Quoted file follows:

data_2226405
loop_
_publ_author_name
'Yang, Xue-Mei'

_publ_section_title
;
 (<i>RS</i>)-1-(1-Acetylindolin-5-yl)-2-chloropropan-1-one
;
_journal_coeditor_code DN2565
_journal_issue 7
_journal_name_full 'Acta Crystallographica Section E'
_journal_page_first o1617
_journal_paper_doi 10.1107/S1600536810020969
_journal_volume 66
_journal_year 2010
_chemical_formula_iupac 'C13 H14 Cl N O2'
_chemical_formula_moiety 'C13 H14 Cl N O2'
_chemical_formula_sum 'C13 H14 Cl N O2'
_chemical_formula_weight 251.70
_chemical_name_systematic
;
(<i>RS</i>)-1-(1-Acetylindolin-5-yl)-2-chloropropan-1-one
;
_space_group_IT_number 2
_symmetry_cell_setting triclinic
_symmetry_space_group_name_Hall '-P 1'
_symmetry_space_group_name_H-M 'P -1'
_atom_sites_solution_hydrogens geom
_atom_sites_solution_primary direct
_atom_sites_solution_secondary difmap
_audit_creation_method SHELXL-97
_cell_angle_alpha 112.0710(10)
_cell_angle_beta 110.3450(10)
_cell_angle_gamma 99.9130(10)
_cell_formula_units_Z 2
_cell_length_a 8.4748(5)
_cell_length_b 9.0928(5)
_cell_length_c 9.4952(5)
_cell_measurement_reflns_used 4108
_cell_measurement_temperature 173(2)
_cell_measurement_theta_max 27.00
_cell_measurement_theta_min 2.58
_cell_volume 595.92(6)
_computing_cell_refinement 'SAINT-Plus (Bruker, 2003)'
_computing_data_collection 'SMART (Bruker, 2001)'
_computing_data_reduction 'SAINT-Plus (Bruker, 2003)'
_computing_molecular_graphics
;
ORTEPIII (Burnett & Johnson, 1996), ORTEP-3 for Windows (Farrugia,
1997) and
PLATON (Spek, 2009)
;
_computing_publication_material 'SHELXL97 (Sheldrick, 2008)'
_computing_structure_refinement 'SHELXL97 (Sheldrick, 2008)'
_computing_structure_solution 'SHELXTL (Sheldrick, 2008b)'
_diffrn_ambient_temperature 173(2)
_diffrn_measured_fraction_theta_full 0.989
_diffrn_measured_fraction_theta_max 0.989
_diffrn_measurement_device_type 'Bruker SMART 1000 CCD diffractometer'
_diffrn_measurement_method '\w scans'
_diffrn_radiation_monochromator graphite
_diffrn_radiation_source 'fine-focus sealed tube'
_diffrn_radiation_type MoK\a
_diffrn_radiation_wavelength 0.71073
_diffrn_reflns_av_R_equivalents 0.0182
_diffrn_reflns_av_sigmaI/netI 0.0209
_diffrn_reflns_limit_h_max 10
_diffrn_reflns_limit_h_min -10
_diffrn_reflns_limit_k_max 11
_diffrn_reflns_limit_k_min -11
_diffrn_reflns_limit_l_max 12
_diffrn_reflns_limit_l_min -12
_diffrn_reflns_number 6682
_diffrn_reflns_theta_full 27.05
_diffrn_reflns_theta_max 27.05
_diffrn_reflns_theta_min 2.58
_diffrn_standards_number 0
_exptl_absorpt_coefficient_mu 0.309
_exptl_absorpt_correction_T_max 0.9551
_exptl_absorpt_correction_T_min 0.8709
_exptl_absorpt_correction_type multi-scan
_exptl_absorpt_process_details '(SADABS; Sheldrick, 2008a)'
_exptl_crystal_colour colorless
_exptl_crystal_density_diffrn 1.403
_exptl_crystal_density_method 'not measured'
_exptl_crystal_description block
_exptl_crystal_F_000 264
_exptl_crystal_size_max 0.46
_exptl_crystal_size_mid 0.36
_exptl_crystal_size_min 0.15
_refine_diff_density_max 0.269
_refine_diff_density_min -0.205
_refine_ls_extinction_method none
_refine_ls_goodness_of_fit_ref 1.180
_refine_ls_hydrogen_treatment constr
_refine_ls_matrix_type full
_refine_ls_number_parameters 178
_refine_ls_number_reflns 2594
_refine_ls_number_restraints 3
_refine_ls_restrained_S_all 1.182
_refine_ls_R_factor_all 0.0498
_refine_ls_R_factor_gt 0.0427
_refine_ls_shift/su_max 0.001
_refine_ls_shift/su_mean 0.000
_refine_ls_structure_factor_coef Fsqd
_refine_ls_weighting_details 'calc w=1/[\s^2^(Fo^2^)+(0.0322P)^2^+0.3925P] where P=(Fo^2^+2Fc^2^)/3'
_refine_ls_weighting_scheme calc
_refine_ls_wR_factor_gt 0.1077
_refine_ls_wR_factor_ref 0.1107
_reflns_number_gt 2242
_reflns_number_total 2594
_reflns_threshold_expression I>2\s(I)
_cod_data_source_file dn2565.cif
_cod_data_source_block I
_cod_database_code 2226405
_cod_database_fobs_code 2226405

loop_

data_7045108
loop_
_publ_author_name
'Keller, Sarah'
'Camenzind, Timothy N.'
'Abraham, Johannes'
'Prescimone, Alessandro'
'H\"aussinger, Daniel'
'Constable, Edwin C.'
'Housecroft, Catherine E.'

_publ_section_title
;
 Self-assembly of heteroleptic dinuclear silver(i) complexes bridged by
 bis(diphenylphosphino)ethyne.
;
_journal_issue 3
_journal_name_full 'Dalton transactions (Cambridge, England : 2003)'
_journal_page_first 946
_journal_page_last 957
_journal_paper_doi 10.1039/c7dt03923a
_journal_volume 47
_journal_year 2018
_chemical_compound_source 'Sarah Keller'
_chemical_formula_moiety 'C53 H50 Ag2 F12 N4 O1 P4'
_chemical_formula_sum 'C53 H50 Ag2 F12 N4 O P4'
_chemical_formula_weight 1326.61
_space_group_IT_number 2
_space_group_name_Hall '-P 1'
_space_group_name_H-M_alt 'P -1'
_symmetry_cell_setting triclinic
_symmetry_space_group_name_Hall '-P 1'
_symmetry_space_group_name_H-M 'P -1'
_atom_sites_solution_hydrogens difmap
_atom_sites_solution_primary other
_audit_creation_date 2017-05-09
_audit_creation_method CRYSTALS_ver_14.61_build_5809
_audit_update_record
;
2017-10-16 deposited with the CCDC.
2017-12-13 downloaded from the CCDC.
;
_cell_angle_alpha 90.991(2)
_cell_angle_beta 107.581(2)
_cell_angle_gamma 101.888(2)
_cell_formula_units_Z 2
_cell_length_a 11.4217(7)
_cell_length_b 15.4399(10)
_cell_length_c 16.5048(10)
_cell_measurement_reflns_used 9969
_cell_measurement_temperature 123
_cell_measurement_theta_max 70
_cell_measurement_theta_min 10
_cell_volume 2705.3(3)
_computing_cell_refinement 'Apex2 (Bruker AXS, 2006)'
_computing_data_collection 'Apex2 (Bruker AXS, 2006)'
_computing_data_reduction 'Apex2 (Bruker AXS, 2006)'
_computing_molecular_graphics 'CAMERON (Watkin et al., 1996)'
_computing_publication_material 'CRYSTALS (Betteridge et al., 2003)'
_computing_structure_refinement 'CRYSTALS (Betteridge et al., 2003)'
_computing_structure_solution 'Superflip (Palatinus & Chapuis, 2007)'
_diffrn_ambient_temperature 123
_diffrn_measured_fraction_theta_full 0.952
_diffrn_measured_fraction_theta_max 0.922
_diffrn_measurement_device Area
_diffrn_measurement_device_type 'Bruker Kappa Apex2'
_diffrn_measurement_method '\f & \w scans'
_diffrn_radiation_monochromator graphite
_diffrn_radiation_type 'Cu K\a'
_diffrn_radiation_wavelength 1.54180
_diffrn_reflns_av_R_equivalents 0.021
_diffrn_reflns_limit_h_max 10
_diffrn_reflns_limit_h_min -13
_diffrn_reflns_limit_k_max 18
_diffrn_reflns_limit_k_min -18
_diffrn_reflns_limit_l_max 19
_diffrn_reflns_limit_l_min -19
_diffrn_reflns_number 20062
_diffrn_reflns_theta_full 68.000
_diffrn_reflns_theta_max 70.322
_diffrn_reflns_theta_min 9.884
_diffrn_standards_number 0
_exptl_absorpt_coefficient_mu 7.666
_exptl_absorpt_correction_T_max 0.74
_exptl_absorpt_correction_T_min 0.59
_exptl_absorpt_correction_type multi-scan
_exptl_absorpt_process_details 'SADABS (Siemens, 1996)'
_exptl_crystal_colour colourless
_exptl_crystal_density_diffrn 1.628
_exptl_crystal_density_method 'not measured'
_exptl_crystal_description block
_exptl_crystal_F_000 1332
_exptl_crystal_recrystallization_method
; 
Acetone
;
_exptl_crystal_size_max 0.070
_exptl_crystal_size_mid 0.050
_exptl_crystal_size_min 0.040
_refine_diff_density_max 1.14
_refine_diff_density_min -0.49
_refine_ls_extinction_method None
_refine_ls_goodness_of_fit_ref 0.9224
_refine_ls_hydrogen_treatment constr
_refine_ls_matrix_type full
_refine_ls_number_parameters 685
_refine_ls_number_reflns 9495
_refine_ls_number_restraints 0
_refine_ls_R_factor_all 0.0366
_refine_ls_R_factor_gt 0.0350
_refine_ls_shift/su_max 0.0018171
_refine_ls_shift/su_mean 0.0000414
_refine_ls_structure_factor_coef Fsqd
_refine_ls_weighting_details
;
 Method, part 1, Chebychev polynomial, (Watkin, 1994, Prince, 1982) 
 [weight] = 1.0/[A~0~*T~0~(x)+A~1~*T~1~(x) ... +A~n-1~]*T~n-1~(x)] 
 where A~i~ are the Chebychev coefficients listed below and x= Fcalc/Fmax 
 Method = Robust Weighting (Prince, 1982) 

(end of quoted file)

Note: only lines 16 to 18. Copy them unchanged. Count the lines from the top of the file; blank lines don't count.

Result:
_chemical_formula_iupac 'C13 H14 Cl N O2'
_chemical_formula_moiety 'C13 H14 Cl N O2'
_chemical_formula_sum 'C13 H14 Cl N O2'